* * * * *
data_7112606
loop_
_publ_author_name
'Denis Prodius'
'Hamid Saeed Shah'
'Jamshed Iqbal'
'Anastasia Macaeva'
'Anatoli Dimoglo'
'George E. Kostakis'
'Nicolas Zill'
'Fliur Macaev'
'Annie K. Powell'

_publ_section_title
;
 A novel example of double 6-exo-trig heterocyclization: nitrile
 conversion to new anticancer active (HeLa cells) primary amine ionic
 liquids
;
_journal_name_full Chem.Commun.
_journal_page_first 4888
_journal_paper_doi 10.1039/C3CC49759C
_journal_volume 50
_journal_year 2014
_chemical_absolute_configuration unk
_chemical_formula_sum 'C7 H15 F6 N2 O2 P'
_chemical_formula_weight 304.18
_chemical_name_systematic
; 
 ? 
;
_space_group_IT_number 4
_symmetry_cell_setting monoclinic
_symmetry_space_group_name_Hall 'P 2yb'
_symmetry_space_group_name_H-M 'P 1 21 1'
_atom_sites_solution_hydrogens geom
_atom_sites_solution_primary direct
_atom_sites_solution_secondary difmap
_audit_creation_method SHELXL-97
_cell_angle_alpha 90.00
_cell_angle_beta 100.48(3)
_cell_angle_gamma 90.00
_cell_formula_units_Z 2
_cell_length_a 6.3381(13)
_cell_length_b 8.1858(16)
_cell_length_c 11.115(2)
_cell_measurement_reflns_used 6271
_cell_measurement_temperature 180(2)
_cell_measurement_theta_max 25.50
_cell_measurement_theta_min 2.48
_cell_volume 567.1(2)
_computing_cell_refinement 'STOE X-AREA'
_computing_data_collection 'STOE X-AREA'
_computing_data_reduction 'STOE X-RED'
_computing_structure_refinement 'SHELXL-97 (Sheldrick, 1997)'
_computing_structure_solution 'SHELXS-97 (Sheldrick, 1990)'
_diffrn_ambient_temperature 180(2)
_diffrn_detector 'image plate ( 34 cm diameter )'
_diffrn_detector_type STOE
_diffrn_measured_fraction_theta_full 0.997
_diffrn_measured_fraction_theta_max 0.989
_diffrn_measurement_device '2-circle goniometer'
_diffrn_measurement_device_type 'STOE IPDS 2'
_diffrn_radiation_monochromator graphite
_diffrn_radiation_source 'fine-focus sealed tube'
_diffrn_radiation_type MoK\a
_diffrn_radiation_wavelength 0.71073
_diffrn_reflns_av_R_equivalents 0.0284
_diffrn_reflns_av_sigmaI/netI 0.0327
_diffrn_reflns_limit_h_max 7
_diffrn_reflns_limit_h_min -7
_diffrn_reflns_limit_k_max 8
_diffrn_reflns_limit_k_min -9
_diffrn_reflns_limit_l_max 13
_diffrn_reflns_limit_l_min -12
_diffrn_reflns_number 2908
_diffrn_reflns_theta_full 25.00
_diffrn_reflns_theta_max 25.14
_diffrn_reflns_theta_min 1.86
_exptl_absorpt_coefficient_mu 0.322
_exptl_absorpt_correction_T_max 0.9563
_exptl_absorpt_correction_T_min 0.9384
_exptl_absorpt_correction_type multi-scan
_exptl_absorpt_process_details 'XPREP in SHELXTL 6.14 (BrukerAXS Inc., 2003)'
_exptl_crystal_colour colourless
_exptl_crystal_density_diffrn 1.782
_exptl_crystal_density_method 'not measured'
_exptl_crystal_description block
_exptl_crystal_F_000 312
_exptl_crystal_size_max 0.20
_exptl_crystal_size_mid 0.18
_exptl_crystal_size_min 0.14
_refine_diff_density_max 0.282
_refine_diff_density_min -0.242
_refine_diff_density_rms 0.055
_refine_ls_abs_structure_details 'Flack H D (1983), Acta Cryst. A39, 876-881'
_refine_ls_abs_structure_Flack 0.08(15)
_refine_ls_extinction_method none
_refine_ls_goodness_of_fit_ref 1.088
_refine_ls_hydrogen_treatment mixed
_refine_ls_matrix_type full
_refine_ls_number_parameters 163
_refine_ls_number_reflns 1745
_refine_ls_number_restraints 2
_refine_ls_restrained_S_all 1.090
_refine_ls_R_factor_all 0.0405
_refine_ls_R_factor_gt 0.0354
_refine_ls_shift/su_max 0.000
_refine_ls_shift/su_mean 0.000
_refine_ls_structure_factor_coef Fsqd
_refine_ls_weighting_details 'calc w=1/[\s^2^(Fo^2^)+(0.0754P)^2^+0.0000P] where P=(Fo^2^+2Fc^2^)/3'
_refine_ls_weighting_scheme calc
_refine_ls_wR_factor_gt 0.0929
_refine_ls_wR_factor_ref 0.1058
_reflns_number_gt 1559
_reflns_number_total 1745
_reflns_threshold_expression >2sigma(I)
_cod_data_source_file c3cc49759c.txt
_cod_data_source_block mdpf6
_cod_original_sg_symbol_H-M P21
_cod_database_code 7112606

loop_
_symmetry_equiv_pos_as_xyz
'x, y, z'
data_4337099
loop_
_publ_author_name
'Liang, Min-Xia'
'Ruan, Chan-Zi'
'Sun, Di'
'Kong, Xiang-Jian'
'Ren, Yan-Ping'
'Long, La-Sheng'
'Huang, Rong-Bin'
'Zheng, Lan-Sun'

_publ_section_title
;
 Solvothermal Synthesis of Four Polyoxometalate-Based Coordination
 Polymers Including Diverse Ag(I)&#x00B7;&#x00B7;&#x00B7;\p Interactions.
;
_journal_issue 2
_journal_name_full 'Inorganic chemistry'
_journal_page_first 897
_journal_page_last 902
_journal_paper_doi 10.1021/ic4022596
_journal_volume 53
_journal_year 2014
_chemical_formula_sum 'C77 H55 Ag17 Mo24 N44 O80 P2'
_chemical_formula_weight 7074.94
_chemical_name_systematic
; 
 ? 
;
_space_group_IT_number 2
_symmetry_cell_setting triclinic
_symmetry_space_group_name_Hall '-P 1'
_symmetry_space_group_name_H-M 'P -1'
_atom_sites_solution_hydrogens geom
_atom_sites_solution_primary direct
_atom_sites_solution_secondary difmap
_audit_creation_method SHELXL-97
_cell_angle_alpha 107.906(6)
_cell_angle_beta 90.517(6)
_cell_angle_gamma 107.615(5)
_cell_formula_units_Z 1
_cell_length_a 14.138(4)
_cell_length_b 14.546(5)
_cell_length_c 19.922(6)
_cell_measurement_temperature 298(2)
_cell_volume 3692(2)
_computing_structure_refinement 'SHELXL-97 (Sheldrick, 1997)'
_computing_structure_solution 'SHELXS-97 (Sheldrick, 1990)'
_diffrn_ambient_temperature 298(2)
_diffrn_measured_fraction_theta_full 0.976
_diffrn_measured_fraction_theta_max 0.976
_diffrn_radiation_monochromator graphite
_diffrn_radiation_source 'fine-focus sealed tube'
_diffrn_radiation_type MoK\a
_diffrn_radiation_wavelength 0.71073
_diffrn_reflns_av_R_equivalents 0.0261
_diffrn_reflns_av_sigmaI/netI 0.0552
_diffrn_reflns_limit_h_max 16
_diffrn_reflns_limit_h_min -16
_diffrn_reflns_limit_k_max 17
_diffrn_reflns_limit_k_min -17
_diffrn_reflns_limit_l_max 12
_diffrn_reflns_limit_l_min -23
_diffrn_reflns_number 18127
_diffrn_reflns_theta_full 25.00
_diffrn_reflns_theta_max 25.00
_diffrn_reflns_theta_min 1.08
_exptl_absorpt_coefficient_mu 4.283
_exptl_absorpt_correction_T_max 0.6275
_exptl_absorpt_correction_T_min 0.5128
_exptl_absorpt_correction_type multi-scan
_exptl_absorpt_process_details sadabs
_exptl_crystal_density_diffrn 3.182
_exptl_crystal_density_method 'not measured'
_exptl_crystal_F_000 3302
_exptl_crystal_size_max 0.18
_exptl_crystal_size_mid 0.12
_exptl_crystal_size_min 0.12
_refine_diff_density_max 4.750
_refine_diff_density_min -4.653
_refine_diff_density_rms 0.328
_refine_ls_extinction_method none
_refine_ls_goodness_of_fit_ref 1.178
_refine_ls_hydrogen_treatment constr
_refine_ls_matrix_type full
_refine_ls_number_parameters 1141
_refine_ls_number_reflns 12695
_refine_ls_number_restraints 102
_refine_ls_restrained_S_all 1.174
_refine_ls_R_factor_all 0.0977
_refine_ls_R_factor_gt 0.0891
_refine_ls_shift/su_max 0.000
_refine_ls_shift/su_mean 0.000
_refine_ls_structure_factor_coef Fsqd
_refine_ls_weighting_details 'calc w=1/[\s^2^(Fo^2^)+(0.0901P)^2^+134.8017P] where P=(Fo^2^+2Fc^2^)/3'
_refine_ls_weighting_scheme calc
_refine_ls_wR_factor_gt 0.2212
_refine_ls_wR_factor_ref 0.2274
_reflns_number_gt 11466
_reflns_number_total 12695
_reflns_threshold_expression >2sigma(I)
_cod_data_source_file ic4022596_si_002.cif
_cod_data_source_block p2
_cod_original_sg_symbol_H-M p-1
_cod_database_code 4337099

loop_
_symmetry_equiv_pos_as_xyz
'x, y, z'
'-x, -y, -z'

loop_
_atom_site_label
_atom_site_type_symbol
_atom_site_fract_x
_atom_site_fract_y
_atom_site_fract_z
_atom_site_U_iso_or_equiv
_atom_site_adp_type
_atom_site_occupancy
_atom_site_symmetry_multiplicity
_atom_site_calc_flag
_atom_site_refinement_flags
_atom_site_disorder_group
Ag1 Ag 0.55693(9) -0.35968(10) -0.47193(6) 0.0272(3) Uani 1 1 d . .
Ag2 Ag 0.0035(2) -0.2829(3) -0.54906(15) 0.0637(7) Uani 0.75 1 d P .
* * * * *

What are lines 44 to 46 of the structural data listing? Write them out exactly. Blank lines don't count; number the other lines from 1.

_cell_length_b 8.1858(16)
_cell_length_c 11.115(2)
_cell_measurement_reflns_used 6271